The British Provincial Reconstruction Team (PRT) and then governor Gulab Mangal who were behind the HFZ thought the elimination of poppy would “symbolise the extension of government writ… and serve to reduce funding for the Taliban who the… UNODC claimed earned the equivalent of ten percent of the farm-gate value of the opium crop.” Mansfield maps the unintended consequences of the project and how the opium ban and associated decline in the welfare of some farmers in the food zone drove the insurgency as they “fuelled the population’s antipathy to the Afghan state, and thereby hastened the collapse of the government in Helmand following the departure of US and UK military forces in the summer of 2014.” (3) He pointed out that this was “especially true of those areas and populations who did not have a viable alternative to opium production.” The anti-government sentiment in these areas, according to Mansfield, has been driven by the government’s lack of understanding of the ‘rural way of life’.
In 2017 the anti-government sentiment in these areas has been further exacerbated by the ANDSF [Afghan National and Defence Security Forces] campaign to retake parts of the districts of Lashkar Gah and Nad e Ali. The timing of this campaign, coinciding with the opium poppy harvest – resulting in both losses of crop and life – as well as the belief that a return of government forces would lead to the return of an opium ban, means the government is largely unwelcome. Disrupting the harvest of any crop – particularly one as input intensive as opium – was always going to lead to the accusation that the government had little understanding of the rural population and its way of life.
“[M]uch greater thought needs to be given to how counterinsurgency and counternarcotic efforts can be de-conflicted,” Mansfield concludes.
Local and global repercussions of the 2017 opium harvest
As AAN previously reported, millions of Afghans rely directly or indirectly on illicit incomes from opiates, as well as its auxiliary products for their economic and social survival. Some estimates, like this one by the Afghan government, put their number at three million. This year’s record cultivation may have led to an increase. Those benefiting range from the landless poor to the well-connected rich (and both Taleban and government-related figures). For the poorest, the expansion of labour-intensive opium production may feel like a godsend. The relationship between opium cultivation and insecurity – that it is a dependable crop especially during conflict – has long been recognised (see this AAN thematic paper on Afghanistan’s drug career). Opium is a low risk crop in a high risk environment and therefore, at a time of insurgency, is viewed by many farmers as the crop of choice. (4)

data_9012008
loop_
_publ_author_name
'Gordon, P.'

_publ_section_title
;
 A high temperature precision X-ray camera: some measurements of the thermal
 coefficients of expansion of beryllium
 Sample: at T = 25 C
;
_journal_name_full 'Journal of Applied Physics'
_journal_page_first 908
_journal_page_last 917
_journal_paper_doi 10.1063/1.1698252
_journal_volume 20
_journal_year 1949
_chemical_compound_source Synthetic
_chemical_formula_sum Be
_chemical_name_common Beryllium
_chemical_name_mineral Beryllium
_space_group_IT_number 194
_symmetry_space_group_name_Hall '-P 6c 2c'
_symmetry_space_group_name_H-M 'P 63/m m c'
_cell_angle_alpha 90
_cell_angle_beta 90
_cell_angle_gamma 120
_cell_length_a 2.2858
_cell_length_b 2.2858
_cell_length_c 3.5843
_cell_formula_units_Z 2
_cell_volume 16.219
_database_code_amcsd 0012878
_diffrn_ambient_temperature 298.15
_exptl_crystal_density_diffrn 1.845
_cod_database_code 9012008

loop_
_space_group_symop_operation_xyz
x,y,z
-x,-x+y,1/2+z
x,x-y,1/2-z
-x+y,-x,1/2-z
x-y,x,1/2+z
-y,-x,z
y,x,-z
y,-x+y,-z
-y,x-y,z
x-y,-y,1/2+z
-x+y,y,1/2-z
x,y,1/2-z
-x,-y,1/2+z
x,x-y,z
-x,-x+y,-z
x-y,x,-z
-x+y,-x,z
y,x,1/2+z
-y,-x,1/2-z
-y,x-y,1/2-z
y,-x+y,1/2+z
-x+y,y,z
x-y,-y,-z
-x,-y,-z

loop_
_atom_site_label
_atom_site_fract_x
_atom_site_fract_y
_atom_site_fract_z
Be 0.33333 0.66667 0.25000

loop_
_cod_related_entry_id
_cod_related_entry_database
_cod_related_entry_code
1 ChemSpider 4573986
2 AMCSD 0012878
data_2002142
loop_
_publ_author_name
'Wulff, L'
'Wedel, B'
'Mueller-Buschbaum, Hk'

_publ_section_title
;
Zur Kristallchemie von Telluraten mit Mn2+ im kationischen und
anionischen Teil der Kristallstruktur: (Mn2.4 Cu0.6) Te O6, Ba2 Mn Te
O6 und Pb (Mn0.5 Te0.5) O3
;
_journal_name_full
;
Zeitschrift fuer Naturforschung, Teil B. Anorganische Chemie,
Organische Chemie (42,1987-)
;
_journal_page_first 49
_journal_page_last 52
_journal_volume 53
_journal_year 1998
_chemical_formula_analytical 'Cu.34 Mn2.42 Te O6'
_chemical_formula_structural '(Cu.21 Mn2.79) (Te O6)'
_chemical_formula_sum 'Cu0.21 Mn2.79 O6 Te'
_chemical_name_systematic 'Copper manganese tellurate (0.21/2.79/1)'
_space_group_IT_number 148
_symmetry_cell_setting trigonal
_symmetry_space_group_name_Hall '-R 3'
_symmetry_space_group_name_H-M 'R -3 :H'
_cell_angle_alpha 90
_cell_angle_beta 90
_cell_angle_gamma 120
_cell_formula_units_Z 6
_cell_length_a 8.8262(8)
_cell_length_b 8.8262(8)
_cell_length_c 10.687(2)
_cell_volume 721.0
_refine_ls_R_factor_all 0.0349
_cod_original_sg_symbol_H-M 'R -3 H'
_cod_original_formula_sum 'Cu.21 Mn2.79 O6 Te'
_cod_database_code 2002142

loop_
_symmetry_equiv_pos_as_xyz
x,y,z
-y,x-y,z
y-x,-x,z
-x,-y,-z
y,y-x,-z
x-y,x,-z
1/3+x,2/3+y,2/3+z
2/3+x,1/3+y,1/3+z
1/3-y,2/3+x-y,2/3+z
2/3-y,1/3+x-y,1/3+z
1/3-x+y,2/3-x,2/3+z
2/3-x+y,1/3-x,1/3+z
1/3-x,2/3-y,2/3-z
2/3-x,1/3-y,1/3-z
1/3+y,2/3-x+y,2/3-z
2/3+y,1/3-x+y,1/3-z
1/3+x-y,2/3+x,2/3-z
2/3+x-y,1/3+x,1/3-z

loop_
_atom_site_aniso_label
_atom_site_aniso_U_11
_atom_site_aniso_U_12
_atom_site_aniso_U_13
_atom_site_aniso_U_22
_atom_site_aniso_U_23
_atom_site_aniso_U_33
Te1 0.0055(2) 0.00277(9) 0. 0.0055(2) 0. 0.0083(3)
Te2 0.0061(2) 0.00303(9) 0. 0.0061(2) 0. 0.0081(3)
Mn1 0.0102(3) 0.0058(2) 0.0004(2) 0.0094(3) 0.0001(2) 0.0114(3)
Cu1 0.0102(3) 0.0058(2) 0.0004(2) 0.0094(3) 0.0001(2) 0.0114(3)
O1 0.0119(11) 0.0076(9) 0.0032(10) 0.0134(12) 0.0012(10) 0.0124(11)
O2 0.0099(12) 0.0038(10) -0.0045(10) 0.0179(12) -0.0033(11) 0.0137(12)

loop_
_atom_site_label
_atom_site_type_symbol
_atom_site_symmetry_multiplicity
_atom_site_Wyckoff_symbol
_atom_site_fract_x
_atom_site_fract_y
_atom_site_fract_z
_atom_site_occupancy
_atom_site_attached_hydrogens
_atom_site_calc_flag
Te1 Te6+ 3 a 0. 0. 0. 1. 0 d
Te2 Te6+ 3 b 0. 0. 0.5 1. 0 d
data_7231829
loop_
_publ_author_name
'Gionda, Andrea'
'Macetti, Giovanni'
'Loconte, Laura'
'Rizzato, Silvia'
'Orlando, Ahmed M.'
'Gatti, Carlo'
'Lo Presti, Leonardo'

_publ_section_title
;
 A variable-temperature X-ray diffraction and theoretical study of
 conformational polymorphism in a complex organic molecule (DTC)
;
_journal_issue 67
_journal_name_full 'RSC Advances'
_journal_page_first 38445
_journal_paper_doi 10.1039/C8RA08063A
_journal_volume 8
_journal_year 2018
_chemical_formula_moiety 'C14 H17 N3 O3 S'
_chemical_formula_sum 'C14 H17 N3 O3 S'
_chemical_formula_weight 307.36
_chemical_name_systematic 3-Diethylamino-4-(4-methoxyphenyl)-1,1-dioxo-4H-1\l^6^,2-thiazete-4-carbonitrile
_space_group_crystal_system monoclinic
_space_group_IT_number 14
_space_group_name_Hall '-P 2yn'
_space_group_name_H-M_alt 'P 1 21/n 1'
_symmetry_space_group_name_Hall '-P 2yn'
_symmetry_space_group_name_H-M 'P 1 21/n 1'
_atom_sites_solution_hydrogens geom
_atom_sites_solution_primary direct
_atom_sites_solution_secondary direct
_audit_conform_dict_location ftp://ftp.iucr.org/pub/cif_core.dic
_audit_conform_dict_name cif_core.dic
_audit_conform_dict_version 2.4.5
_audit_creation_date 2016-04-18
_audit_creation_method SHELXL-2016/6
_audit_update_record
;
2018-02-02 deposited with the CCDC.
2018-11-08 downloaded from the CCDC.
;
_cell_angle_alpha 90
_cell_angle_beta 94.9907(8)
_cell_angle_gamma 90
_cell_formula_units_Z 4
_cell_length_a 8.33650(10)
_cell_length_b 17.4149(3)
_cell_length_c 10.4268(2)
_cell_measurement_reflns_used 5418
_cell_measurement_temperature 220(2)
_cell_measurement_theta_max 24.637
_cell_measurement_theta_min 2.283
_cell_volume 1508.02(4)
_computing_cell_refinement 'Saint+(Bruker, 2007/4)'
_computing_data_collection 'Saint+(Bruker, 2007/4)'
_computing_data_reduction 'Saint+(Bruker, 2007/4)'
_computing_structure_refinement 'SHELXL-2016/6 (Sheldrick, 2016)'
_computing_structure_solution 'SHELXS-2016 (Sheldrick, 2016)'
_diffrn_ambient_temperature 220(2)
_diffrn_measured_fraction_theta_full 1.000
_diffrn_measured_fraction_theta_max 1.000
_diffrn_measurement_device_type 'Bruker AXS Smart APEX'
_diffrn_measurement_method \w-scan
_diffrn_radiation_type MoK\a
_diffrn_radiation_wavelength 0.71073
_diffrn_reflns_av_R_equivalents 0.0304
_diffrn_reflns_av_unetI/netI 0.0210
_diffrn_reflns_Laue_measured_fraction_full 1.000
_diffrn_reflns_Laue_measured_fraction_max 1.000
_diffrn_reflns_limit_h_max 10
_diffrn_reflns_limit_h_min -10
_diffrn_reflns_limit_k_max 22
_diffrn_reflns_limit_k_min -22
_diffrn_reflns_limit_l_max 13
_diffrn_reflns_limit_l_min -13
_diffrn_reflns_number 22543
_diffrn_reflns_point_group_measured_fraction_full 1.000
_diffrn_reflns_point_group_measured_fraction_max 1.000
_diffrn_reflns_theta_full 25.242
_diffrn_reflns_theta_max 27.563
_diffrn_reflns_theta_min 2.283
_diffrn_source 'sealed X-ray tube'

However, as the UNODC has warned, 2017’s record level of opium poppy cultivation in Afghanistan will “create multiple challenges for the country.” This and the significant level of illicit trafficking of opiates, it pointed out, will probably further fuel instability and insurgency and increase funding to terrorist groups in Afghanistan (see AAN analysis on the relationship between the Taleban and drug smugglers in border areas here. That it funds both insurgency and criminal and corrupt elements in the government, including some of those planning to run for election, is also well-known.
The UNODC also highlighted the environmental and societal impact the unprecedented levels of cultivation would have on the country:
The expanding illicit economy, that in many provinces has already permeated the rural society to the extent that many communities have become dependent on the income from opium poppy, will further constrain the development of the licit economy and potentially further fuel corruption. The increased levels of opium poppy cultivation also have the potential to exacerbate already existing environmental damage created by the overexploitation of the land for opium, and the increased availability of opium and heroin in the country might further raise the social and economic costs associated with the consumption of opiates for drug users, their families, and for society in general.